I felt a bit got at today. Arriving in the city for an event, the ferry pulled in near the Azamara Journey, a small-ship cruiser moored at Princes Wharf. It’s recently refurbished, on its first visit to NZ, and later this week I’ll be travelling on it from Wellington to Sydney, via the South Island. So, naturally, I took a photo.
There was a shriek behind me as I framed it. “You are THE LAST PERSON I would expect to see photographing a CRUISE SHIP! HORRENDOUS! I would HATE to go on one of those, couldn’t imagine anything WORSE! GHASTLY!!!”
It was a travel colleague, older than me, but still with yachting in her blood and so scathing about how you’re nowhere near the water on a cruise ship and might as well not be at sea at all, it’s just a hotel. And on, and on. Her diatribe had a familiar ring, because it’s almost exactly what I say myself about the big ships, with their thousands of passengers and golf courses and gondolas and climbing walls and suchlike. I felt somewhat nonplussed to be on the receiving end of such disparagement, when I’d actually been quite looking forward to the cruise.
And afterwards, at the event, which was a presentation by various travel people, the final speaker was less emphatic than Geraldine but equally heartfelt in his criticisms of people who accept complimentary famils - “for example, cruises” - in order to write about them. He maintained that it could only ever be advertorial in essence, however independent the writer claimed to be.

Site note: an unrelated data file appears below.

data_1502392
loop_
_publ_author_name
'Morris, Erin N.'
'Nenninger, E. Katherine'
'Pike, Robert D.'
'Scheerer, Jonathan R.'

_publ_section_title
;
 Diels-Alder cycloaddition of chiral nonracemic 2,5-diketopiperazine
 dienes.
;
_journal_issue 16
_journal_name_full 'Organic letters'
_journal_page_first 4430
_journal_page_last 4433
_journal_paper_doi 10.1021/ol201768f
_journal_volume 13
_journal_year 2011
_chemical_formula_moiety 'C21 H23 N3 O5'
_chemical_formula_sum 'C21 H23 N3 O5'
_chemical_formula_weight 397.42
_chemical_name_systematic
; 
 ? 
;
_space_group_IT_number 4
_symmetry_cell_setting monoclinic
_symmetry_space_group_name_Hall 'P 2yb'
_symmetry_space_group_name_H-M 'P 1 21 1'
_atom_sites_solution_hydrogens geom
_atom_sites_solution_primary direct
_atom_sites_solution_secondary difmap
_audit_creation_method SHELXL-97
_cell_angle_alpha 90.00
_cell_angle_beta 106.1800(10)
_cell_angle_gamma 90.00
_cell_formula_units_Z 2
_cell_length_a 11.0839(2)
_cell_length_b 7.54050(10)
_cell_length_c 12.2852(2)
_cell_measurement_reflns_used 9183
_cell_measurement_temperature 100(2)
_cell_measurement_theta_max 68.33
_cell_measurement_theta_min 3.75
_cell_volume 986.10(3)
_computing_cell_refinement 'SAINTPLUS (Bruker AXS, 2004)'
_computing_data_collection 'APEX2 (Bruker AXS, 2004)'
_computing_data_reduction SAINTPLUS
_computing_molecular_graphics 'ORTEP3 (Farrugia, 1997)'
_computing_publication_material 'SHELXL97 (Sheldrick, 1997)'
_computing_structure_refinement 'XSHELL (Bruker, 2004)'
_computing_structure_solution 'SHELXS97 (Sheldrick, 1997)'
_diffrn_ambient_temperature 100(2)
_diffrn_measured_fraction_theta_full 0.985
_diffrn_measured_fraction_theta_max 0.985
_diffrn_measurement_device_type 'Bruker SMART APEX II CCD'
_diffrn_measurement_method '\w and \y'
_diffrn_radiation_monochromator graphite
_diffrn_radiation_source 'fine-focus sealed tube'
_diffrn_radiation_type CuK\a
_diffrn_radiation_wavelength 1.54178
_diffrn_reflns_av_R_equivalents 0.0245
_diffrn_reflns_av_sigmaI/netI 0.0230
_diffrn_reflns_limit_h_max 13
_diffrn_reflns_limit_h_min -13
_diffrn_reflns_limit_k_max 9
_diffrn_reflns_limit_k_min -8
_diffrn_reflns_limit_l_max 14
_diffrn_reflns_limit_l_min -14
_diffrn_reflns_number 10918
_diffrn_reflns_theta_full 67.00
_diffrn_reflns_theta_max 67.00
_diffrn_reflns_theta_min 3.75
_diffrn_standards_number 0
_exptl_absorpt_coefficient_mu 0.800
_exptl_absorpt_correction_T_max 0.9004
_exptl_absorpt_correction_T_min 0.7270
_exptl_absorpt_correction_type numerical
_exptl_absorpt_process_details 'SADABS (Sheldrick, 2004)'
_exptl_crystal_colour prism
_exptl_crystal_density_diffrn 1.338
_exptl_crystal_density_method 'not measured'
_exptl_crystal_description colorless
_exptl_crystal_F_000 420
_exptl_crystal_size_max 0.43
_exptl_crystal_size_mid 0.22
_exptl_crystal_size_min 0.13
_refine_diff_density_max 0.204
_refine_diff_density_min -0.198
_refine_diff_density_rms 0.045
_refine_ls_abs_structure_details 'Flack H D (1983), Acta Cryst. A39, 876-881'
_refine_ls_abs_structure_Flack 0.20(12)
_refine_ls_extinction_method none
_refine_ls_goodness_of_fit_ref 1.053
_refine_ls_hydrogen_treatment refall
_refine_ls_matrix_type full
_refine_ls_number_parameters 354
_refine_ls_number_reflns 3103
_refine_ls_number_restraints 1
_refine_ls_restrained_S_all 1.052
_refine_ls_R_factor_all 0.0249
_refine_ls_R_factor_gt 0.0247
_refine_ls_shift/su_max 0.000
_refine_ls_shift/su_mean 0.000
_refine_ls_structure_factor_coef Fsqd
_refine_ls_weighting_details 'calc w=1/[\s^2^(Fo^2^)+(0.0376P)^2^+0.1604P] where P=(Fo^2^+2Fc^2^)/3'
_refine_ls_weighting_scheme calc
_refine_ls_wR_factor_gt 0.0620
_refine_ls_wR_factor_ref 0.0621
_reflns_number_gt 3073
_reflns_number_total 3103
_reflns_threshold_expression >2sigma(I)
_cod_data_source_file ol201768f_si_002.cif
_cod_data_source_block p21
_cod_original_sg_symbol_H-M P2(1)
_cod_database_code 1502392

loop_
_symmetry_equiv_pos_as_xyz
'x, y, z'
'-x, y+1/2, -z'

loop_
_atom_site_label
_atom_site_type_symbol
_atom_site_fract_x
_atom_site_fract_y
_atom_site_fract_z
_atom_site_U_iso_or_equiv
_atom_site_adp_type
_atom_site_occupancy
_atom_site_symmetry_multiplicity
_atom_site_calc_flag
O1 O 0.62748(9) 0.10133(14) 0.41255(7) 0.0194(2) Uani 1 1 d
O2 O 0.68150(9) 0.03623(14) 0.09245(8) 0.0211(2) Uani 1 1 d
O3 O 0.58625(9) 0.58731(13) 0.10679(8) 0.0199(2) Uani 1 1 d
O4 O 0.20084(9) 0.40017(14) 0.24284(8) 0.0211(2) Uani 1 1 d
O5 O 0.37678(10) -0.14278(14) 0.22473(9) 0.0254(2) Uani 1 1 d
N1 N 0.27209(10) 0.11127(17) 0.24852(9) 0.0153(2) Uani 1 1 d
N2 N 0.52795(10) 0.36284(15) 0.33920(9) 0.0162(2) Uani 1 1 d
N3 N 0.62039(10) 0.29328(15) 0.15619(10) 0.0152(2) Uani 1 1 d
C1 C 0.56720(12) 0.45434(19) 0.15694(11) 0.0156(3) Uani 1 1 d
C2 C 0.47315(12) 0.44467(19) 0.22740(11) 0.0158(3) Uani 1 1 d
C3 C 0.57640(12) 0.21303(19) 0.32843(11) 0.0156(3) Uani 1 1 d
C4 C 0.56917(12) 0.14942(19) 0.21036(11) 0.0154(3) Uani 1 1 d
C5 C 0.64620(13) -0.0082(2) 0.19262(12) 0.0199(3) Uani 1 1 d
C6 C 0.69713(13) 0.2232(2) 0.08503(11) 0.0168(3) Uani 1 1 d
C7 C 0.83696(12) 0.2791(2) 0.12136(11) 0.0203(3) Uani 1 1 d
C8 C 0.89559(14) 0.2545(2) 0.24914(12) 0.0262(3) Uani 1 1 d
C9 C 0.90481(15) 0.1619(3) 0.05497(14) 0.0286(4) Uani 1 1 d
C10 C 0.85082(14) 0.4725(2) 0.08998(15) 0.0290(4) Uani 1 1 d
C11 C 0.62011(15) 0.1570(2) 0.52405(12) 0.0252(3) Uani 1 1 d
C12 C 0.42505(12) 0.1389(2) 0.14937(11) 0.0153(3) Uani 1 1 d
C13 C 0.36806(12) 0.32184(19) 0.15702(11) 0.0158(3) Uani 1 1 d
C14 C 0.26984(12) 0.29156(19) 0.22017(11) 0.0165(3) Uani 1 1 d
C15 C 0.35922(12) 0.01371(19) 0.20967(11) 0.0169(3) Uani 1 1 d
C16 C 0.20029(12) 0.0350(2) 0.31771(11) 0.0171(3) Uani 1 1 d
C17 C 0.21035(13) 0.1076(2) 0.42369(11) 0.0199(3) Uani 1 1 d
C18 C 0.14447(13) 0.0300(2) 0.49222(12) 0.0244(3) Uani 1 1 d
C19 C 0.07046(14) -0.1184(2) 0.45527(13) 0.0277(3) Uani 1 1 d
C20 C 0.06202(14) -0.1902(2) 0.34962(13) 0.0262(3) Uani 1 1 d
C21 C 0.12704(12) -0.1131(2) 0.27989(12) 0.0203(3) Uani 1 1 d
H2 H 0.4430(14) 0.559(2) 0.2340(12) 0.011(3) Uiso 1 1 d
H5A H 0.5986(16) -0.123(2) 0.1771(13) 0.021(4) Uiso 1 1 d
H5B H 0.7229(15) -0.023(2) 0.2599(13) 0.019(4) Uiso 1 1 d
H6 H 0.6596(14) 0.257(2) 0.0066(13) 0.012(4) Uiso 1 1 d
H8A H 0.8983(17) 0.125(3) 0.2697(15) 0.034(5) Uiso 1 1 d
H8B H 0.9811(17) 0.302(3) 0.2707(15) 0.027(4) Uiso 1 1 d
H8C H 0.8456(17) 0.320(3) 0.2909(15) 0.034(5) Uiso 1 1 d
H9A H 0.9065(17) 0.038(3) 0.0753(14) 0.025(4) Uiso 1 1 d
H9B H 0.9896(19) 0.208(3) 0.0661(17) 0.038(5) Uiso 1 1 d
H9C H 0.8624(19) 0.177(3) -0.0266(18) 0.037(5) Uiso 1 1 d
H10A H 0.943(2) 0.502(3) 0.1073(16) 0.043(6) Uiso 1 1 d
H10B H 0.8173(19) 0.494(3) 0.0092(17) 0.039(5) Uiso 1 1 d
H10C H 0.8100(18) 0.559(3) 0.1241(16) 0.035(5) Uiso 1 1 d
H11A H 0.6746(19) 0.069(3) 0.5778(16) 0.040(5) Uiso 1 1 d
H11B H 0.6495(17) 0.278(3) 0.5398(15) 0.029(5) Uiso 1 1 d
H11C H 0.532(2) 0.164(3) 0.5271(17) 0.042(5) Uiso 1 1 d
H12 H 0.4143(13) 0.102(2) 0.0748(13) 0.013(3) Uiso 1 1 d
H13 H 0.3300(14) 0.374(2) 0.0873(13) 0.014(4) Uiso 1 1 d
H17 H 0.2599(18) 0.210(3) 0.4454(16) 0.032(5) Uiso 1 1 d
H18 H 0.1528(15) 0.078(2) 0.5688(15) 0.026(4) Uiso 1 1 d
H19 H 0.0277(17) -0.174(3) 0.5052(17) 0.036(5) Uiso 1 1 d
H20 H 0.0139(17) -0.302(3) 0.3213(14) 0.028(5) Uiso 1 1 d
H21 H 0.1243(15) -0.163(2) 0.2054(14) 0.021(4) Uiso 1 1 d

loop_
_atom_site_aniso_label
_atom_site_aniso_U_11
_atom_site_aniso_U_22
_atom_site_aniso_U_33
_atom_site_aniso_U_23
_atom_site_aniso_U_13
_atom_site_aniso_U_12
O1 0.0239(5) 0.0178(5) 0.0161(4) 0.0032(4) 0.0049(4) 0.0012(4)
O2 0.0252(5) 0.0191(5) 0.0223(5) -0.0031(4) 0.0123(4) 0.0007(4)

Ever get that feeling that there’s a huge arrow, pointing downwards, hanging right over your head?
People often ask about this aspect of travel writing, and my usual reply is that I only accept trips that appeal to me, and since they’re arranged by professionals who want me to have a good time, it’s very rare that I have anything to complain about. And that’s true. Occasionally things go wrong, and that’s usually fun for the story – but doing a puff piece about somewhere I hated? Doesn’t happen.
Nothing’s ever 100% perfect, though. Should I make more of a feature of the bits I don’t like? But you can’t fit everything into 800 or 1000 words, and there is always a bit of discreet veil-drawing – as much because of places trying to please all the people, as anything else. One woman’s heavenly spa treatment is another’s personal-space-invading hell, after all.
But I will keep it in mind, when I’m on the Journey. I’ll ask the other passengers what they think; and I’ll try not to worry about hurting the feelings of the eager PR person who is arranging the trip. I shall aim (as, to be fair, I always have) for journalistic integrity. If there are dust bunnies under the bed, they will have their moment of fame.